The Canadian Securities Administrators (CSA) is in the first stage of a three-part exercise designed to ease the costs of regulatory compliance by doing away with needless or duplicated regulatory requirements.
The first phase targets financial reporting requirements for public companies. Next year, the CSA plans to turn its attention to rules for investment funds. And, some time after that, the regulator aims to tackle registration requirements.
In theory, the initiative is welcome. Complaining about the regulatory burden is a shared pastime of corporate Canada – particularly, the investment industry. But deciding which rules to scrap or change is a trickier task.
After all, in a disclosure-based market system, a requirement that is a burden to one company can be the lifeblood of the investment process for another. That tension is evident in the barrage of submissions the CSA’s proposals have received.
One of the more fundamental suggestions from the CSA is the idea of moving away from traditional quarterly financial reporting and allowing firms to announce their financial results semi-annually instead. In theory, this would allow companies to slash the amount of disclosure they have to produce and would nudge the market away from its focus on short-term (quarterly) results and toward longer-term objectives.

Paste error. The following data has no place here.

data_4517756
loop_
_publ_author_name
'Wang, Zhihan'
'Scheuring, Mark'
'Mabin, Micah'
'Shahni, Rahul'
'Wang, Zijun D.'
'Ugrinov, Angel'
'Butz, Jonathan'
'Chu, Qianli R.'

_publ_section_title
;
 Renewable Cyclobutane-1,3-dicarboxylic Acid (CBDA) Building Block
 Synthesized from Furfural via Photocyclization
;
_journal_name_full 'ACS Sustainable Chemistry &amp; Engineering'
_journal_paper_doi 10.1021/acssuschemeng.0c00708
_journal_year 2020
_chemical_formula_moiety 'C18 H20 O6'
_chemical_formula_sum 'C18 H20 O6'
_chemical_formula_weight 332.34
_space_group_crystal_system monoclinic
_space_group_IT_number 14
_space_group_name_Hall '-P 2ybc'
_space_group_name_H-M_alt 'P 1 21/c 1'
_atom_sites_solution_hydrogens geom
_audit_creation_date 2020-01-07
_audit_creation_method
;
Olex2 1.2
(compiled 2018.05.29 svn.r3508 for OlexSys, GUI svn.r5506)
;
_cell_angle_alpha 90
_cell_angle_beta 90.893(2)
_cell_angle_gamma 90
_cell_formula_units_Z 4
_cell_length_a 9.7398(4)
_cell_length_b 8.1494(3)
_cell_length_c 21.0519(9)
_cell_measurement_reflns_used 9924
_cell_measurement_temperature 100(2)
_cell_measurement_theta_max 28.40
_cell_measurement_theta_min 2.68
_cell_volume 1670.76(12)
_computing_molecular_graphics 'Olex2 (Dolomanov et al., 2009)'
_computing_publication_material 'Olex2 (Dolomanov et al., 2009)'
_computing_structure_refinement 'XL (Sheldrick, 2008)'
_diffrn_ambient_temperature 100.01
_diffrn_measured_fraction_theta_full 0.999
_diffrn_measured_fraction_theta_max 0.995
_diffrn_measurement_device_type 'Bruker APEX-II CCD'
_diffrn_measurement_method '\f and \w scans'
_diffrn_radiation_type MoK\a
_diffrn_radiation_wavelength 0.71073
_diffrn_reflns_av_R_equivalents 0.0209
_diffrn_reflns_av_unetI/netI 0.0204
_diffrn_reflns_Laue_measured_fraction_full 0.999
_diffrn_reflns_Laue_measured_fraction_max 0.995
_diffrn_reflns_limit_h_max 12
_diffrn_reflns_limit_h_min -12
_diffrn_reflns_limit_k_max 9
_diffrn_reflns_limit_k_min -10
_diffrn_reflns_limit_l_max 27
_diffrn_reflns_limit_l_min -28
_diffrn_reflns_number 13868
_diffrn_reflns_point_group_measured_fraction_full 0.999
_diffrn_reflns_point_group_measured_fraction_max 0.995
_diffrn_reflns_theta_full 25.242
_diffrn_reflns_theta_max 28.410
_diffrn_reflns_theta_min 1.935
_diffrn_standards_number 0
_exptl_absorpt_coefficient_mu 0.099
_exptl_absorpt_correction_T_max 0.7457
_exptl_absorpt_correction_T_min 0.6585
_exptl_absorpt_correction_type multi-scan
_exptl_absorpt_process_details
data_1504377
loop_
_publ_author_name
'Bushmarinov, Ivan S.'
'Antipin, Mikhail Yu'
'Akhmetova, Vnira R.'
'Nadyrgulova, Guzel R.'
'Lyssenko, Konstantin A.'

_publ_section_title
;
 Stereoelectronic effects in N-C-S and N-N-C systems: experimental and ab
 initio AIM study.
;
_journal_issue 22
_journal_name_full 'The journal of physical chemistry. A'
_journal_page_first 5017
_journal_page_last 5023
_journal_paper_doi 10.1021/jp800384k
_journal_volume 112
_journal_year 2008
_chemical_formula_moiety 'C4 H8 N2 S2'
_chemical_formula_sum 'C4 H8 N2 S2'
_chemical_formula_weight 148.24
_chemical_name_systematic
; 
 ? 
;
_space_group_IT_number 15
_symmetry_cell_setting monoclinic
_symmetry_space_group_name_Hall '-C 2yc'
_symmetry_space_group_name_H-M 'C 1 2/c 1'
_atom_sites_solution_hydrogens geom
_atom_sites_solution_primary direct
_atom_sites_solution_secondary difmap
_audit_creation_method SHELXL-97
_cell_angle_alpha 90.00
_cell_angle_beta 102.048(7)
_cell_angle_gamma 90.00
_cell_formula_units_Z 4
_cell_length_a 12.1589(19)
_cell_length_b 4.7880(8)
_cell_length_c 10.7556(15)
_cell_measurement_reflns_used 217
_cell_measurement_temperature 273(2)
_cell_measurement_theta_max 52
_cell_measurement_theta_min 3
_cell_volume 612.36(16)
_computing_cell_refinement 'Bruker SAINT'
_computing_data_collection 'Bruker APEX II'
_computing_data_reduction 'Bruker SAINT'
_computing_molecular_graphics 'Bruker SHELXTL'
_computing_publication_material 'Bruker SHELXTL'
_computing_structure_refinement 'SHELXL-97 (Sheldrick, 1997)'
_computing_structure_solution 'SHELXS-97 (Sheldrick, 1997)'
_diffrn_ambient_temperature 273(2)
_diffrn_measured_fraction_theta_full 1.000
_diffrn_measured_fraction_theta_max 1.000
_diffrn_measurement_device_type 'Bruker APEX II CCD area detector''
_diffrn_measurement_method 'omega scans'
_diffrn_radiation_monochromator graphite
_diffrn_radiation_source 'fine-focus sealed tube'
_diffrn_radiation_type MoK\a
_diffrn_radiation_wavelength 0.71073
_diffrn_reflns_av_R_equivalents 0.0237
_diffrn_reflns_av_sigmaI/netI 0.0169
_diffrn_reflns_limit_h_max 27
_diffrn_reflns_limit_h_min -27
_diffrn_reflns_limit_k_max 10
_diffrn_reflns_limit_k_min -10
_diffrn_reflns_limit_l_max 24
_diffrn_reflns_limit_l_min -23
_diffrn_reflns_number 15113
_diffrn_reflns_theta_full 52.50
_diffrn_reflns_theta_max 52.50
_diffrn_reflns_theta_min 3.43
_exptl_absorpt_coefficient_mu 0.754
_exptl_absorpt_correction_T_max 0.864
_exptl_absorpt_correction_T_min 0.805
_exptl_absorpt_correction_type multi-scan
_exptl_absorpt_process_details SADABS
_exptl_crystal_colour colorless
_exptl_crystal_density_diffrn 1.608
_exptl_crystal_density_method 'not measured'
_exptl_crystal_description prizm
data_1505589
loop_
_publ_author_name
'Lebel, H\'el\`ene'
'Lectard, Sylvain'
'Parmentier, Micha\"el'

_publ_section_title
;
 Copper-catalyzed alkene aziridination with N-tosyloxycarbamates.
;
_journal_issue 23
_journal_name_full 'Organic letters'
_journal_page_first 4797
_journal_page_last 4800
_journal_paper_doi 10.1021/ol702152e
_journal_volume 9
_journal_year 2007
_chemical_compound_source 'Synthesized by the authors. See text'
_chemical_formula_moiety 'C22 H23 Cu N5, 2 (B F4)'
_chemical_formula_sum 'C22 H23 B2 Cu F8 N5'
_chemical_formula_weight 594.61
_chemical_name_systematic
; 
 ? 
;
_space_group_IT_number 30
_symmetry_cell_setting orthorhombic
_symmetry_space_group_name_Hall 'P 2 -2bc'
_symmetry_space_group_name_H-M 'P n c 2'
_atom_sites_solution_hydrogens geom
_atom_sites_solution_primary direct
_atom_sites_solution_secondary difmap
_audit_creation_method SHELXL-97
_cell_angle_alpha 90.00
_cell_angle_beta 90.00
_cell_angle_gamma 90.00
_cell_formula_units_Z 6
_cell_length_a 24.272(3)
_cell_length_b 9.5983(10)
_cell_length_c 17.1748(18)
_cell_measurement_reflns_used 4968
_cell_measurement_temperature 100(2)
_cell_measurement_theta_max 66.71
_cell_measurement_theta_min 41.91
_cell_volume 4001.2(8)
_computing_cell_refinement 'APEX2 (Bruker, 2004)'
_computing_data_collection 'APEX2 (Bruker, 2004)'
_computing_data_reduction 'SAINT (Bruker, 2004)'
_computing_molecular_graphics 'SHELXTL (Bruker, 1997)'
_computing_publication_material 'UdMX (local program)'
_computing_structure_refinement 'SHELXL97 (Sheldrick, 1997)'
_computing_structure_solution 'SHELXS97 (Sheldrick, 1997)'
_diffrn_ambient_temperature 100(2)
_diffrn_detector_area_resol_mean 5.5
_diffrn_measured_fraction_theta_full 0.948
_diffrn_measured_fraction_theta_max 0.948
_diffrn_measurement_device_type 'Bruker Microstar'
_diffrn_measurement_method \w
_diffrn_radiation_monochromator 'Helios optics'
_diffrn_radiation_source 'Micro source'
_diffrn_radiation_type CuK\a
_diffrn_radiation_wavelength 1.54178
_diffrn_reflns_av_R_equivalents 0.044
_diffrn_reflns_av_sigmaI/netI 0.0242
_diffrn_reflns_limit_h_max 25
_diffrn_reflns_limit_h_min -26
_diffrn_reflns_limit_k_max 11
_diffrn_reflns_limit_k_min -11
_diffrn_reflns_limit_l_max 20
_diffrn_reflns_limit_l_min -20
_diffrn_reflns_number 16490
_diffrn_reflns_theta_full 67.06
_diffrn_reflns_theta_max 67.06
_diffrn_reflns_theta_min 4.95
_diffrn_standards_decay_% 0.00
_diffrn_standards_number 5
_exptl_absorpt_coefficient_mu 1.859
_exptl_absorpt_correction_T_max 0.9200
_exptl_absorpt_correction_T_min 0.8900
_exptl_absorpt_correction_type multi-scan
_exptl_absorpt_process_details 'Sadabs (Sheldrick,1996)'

The idea has received a decidedly mixed reception from members of the industry. Although there’s some support for shifting to semi-annual reporting, there’s also a great deal of concern – from both investors and the industry.
For example, the submission from the Canadian Coalition for Good Governance (CCGG), a Toronto-based shareholder advocacy group, on the CSA proposal states that the CCGG opposes moving to semi-annual reporting, arguing that investors view quarterly financial information as essential.
The CCGG’s submission also states that semi-annual reporting isn’t likely to be effective at pushing publicly listed issuers’ management to adopt a longer-term view of their businesses. As well, many companies still will keep reporting on a quarterly basis, according to the CCGG’s submission, given that important audiences, such as institutional shareholders and U.S. regulators, will continue to demand it.
The submission from the Investment Industry Association of Canada also defends the existing quarterly reporting regime, arguing that moving to a less frequent reporting cycle “would be a departure from best practices in the capital markets” and, that this sort of change “could make the Canadian capital markets less attractive to global investors that are used to quarterly reporting that is typical in North America.”
Even advocates for venture issuers – which often are viewed as being impacted the most by regulatory reporting requirements and could be expected to support any effort to reduce their compliance obligations – aren’t in favour of a move to semi-annual reporting.
The submission from the Canadian Securities Exchange (CSE), which lists small, startup issuers for the most part, states that the CSE and stakeholders that it consulted in preparing its response to the regulators “are unified in their opposition to the proposal to permit semi-annual financial reporting.”